Climate simulation more realistic with Artificial Intelligence
Machine learning improves climate models Accurately modeling extreme precipitation events remains a major challenge for climate models. These models predict how the earth's climate may change over the course of decades and even centuries. To improve them especially with regard to extreme events, researchers now use machine learning methods otherwise applied to image generation.

Computer Science - 04.10.2022
Learning on the edge
Learning on the edge
A new technique enables AI models to continually learn from new data on intelligent edge devices like smartphones and sensors, reducing energy costs and privacy risks. Microcontrollers, miniature computers that can run simple commands, are the basis for billions of connected devices, from internet-of-things (IoT) devices to sensors in automobiles.

Physics - Computer Science - 27.09.2022
Scientific discovery for stockpile stewardship
Scientific discovery for stockpile stewardship
Scientific discovery during the Stockpile Stewardship Program maintains confidence in the nuclear deterrent without testing, brings other benefits The last nuclear test, code-named Divider, took place 30 years ago, on September 23, 1992. That year, President Bush declared a temporary moratorium on nuclear testing, which became permanent during the Clinton administration.

Computer Science - Pedagogy - 23.09.2022
The Future of Classroom Experimentation
With access to some of the best digital tools and learning systems ever seen, it's a wonder that there is currently no easy way for teachers to conduct experiments to see what is working best in their classrooms. Carnegie Mellon University and its partners were recently awarded a nearly $3 million National Science Foundation grant to fund a new framework for adaptive experimentation in classrooms and digital learning spaces like CMU's (OLI) and the Carnegie Learning K-12 platform.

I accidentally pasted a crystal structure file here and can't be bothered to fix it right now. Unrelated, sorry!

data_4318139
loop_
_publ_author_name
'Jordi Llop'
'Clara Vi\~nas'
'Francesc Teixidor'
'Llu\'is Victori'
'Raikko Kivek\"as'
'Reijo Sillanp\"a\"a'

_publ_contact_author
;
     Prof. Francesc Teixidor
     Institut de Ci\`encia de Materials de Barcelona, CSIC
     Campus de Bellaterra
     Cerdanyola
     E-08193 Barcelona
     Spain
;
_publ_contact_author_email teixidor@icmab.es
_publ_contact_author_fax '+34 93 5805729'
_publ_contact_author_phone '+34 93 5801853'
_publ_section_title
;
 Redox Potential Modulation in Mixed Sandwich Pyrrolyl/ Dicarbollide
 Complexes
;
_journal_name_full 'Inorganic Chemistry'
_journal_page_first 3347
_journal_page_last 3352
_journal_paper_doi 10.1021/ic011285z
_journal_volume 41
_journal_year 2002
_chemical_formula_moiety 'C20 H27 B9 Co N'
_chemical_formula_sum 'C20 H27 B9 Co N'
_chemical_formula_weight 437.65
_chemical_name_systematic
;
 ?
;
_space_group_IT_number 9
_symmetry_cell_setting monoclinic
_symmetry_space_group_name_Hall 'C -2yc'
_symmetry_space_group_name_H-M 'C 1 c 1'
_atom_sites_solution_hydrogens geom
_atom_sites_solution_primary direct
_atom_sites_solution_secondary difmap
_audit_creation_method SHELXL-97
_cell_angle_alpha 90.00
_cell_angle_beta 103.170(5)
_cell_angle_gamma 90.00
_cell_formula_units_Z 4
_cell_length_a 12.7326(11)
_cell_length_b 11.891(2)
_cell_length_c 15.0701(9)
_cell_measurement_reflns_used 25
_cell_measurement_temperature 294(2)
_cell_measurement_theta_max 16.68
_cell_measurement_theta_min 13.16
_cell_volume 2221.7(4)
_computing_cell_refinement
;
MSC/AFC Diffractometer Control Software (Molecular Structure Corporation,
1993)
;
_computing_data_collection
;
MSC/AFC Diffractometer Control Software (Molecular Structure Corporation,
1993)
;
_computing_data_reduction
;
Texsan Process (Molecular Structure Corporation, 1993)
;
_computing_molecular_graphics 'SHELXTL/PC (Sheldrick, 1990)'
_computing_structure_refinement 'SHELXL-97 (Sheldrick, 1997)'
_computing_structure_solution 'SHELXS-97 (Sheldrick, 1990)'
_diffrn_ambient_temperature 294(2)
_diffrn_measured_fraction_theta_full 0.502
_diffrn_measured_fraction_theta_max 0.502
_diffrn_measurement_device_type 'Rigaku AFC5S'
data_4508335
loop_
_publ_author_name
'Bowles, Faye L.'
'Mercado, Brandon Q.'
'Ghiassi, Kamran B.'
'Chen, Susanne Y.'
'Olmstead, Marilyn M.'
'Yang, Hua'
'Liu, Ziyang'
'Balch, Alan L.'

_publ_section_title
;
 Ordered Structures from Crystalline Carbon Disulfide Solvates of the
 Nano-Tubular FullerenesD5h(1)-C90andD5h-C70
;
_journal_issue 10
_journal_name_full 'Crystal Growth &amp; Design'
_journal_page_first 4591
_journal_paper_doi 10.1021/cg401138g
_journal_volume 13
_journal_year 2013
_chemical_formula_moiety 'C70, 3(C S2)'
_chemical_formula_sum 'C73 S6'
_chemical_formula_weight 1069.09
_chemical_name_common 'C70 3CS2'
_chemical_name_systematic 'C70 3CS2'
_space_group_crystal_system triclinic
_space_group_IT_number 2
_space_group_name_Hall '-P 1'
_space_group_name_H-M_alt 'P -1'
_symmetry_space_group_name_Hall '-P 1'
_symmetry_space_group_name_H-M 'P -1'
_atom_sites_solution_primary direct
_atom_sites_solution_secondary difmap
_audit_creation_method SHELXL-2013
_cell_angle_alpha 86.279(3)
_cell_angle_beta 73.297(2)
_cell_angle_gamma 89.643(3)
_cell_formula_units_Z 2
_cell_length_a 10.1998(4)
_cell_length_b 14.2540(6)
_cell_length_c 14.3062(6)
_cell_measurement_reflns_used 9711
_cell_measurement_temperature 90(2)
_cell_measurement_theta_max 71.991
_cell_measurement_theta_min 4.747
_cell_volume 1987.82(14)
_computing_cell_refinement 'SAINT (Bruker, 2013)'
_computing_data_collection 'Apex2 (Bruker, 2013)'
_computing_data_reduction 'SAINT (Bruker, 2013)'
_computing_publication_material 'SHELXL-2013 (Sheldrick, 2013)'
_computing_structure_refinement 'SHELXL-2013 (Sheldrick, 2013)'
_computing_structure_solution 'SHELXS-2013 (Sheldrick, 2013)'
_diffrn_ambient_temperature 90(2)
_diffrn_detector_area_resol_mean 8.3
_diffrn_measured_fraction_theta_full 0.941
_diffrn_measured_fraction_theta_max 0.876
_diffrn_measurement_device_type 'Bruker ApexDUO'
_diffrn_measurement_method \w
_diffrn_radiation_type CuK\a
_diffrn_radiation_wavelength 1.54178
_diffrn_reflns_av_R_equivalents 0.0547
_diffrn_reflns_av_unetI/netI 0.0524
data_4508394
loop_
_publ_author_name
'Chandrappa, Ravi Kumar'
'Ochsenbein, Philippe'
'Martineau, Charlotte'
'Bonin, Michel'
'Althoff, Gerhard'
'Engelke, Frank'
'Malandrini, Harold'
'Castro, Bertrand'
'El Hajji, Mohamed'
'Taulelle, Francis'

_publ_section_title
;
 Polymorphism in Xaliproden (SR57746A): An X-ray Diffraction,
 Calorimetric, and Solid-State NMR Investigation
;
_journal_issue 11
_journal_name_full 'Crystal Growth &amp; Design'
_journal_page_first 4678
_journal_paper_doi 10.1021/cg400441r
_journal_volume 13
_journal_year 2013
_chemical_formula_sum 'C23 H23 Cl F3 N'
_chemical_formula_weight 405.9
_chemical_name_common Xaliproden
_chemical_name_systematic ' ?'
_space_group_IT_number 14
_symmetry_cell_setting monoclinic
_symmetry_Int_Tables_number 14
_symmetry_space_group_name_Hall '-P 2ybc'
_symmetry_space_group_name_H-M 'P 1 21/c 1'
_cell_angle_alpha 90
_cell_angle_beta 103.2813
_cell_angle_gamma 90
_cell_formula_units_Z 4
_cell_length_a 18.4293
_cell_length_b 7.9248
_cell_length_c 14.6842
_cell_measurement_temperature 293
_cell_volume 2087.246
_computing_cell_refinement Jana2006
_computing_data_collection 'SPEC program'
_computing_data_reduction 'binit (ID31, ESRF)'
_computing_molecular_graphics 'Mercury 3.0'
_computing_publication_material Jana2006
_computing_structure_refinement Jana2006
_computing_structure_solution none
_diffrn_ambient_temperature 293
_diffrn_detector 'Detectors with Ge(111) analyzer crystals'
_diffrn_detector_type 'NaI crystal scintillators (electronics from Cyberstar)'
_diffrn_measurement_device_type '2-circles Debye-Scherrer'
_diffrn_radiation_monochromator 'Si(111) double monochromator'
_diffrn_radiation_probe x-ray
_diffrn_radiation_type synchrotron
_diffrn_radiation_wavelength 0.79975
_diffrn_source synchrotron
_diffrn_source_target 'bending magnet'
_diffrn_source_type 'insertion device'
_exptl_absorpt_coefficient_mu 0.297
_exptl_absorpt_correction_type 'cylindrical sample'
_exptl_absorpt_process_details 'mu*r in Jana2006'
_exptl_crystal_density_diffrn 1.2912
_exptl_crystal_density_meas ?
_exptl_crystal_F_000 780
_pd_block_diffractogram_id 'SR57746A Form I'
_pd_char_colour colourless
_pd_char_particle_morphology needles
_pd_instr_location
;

Computer Science - Event - 22.09.2022
’We need supercomputers - for designing aircraft wings to making climate predictions’
The official opening of the supercomputer DelftBlue will take place on 30 September at the Prinsenhof in Delft, also marking the fifth anniversary of the TU Delft Institute for Computational Science & Engineering. The programme features scientists and companies working with supercomputers, explaining the importance of supercomputing for healthcare, logistics and the energy transition.

Computer Science - Health - 21.09.2022
An AI-system that explains its own outcomes can improve heart examination for underserved communities
An AI-system that explains its own outcomes can improve heart examination for underserved communities
Explainable AI (XAI) is an exciting new field in computer science. PhD-candidate Ana Lucic developed some new algorithms to make the black box of machine learning more transparant. One of them could help healthcare in underserved communities. Lucic will defend her PhD-thesis on Friday 23 September at the UvA.

Health - Computer Science - 21.09.2022
In-home wireless device tracks disease progression in Parkinson's patients
In-home wireless device tracks disease progression in Parkinson’s patients
By continuously monitoring a patient's gait speed, the system can assess the condition's severity between visits to the doctor's office. Parkinson's disease is the fastest-growing neurological disease, now affecting more than 10 million people worldwide, yet clinicians still face huge challenges in tracking its severity and progression.

Computer Science - Earth Sciences - 19.09.2022
New Software Platform Advances Understanding of the Surface Finish of Manufactured Components